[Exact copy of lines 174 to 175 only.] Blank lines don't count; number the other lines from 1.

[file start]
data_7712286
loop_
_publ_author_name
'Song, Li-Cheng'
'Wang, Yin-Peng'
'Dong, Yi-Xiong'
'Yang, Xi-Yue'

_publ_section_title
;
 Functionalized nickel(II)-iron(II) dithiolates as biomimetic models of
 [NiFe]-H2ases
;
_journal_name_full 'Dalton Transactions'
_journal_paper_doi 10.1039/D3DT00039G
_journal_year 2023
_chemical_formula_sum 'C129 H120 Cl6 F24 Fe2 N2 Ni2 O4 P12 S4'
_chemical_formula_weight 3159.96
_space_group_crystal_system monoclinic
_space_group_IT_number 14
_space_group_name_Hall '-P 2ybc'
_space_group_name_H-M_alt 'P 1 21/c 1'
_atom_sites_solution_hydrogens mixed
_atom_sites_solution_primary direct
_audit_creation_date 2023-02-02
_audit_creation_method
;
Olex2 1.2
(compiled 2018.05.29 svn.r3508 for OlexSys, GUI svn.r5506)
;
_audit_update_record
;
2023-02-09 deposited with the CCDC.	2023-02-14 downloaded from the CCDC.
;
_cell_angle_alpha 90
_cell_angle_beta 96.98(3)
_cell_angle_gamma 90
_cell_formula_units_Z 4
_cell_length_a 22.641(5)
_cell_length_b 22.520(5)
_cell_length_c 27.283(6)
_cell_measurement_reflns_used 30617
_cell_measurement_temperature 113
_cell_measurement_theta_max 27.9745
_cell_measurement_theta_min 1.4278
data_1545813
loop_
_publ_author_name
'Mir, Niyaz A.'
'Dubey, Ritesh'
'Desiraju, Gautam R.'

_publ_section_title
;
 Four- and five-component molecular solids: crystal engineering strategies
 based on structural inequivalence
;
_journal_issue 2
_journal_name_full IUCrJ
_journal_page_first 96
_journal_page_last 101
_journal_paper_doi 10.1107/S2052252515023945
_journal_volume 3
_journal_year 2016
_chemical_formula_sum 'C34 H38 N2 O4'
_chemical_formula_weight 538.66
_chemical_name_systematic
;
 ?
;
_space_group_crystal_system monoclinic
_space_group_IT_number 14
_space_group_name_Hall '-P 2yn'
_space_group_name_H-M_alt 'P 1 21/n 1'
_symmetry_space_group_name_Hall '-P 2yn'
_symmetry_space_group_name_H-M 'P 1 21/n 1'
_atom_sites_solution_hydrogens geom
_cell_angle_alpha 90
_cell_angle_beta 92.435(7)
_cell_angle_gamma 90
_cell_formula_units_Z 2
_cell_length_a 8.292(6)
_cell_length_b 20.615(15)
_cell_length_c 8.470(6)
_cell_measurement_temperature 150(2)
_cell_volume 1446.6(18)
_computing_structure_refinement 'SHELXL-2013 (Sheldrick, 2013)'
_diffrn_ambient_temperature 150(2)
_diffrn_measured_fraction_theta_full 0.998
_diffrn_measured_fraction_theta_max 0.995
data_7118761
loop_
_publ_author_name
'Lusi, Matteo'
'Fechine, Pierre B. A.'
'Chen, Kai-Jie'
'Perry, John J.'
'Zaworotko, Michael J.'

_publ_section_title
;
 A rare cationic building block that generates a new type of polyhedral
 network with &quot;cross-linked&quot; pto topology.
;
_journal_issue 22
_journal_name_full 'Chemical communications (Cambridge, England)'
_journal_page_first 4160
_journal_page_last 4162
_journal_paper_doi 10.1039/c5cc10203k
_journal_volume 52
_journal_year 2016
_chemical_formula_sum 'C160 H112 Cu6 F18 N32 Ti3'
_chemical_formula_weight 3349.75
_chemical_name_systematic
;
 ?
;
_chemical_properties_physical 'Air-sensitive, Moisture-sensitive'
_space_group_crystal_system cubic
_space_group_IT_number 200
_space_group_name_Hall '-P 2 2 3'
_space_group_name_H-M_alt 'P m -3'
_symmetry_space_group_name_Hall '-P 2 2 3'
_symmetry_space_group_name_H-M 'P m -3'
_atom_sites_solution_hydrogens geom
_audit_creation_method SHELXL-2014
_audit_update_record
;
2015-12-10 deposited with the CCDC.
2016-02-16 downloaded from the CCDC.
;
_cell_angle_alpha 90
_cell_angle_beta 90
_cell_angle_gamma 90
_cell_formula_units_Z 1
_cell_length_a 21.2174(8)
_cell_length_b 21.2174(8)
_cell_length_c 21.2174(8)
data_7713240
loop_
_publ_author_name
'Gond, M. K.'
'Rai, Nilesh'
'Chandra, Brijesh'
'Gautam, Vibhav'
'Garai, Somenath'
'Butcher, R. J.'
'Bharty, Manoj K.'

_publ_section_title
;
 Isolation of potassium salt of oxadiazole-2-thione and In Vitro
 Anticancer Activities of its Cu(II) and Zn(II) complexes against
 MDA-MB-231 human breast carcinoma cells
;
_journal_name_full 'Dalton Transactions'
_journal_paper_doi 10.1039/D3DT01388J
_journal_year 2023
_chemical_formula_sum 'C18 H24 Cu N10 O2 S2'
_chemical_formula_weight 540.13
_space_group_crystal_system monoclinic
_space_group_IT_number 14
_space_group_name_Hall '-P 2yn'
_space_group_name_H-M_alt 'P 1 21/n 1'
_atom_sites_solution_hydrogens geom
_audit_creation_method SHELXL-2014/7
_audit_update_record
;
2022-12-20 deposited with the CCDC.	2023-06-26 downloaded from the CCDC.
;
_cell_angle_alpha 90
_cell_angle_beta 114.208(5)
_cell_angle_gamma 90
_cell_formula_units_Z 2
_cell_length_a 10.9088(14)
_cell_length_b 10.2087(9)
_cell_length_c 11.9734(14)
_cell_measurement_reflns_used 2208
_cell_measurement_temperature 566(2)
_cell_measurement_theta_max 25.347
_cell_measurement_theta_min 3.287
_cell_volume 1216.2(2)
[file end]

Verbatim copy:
_cell_measurement_reflns_used 2208
_cell_measurement_temperature 566(2)